On the uncontradicted record, we hold that substantial evidence does not support the board's rejection of Nydan's position that conditions beyond its control contributed to the delay. Accordingly, the award of $7,125 in liquidated damages for the 95-day delay is reversed.

BISSELL, Circuit Judge, dissenting-in-part.

I respectfully dissent from that portion of the majority opinion reversing the imposition of liquidated damages against Nydan Construction Company (Nydan). I would affirm.

The Board found that: (1) the contract provided for liquidated damages of $75 a day for each day of delay in completing the contract work beyond the contracted completion date; (2) Nydan's president understood that the contract completion date was February 1, 1984; (3) Nydan satisfactorily completed the work and the government made beneficial use of the taxiway on May 5, 1984--95 days following the required completion date; and (4) additional manning of the site preparation work and use of the specified power equipment would have resulted in the completion of the site preparation work at an earlier date. The majority does not dispute that these findings of fact are supported by substantial evidence.

Because the government met its burden of proving late completion, the Board correctly held that Nydan had to prove that its delay was excusable to be relieved of liquidated damages. Nydan failed to do this. Although Nydan submitted raw average temperature and precipitation information, it submitted no evidence of the date that it was prepared to commence the asphalt work, the amount of time it reasonably should have planned to perform that work, and the weather on that date or on subsequent dates. Accordingly, in light of Nydan's experience with Illinois autumn weather and its lack of proof on the specific weather conditions, the Board found that Nydan failed to demonstrate that its performance was prevented by the weather. The Board also held that the manner in which Nydan manned and performed the site preparation work prolonged that work and prevented Nydan from having the opportunity to begin the asphalt work until the very end of October. Thus, the Board properly concluded that Nydan's delay was not excusable.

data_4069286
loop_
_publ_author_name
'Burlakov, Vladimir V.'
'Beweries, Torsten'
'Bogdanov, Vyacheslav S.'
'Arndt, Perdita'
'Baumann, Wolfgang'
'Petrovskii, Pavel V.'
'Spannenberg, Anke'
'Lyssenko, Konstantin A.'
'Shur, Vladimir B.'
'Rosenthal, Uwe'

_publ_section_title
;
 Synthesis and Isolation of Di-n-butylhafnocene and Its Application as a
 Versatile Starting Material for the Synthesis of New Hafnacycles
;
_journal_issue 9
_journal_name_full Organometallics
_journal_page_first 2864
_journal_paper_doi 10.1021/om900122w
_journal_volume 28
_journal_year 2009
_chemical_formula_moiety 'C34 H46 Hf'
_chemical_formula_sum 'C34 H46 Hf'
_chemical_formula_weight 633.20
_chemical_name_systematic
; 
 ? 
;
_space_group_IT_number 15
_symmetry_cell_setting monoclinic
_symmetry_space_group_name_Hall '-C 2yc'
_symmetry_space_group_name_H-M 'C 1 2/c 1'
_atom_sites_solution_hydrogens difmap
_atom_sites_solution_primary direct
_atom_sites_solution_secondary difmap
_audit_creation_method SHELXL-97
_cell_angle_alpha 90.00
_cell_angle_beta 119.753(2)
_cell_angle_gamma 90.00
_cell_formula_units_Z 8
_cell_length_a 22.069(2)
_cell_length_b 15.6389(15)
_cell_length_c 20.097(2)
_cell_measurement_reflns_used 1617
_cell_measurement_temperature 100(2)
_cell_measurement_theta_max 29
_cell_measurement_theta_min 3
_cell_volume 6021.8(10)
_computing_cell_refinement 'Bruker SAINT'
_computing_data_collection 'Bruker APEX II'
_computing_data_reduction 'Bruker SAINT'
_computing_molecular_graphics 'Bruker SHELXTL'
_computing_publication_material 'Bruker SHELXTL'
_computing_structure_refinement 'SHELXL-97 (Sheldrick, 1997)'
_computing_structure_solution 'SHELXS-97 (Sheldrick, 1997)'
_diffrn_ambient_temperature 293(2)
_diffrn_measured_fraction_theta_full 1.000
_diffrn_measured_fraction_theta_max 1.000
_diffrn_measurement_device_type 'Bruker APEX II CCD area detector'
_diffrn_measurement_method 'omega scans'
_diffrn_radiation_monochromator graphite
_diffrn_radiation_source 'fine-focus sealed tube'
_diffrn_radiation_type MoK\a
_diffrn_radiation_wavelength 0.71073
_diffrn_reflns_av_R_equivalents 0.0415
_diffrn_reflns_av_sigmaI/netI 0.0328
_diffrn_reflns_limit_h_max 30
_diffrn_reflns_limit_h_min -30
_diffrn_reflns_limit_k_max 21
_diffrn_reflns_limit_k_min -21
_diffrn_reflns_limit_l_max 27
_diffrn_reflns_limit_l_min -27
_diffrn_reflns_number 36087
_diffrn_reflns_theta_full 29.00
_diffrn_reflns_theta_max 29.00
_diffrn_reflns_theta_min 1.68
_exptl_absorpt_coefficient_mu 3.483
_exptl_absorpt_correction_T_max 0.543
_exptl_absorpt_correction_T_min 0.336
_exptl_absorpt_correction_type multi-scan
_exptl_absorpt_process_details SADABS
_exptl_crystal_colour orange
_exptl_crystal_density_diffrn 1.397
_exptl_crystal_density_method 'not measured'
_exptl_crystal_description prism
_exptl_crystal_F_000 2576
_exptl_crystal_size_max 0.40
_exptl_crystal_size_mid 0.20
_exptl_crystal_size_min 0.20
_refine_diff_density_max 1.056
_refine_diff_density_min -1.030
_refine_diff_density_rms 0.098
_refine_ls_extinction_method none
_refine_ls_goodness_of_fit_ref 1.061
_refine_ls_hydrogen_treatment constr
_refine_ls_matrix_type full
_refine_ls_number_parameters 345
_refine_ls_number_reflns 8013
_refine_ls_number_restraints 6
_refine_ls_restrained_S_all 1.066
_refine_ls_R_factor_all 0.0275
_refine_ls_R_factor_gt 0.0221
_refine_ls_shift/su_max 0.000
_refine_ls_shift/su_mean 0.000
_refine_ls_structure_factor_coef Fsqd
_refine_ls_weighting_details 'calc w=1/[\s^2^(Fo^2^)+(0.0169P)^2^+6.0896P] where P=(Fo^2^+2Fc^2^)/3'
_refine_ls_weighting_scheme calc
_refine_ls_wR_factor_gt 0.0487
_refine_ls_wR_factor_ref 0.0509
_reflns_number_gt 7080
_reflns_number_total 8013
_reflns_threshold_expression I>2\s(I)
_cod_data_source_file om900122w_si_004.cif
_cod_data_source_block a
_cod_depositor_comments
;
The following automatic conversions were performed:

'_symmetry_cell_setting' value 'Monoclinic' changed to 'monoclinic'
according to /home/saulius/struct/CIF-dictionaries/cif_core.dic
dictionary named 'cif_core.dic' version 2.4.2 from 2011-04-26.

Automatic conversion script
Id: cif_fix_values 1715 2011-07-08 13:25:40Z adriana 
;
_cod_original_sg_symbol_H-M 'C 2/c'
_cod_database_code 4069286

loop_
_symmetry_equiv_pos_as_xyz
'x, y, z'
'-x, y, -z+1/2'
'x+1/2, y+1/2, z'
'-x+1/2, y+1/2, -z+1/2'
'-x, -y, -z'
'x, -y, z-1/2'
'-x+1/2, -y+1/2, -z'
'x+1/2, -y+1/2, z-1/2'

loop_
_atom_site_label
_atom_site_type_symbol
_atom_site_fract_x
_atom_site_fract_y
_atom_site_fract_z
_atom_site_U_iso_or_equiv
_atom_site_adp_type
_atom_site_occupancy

The Honorable Edward D. Re, Chief Judge, United States Court of International Trade, sitting by designation pursuant to 28 U.S.C. § 293(a)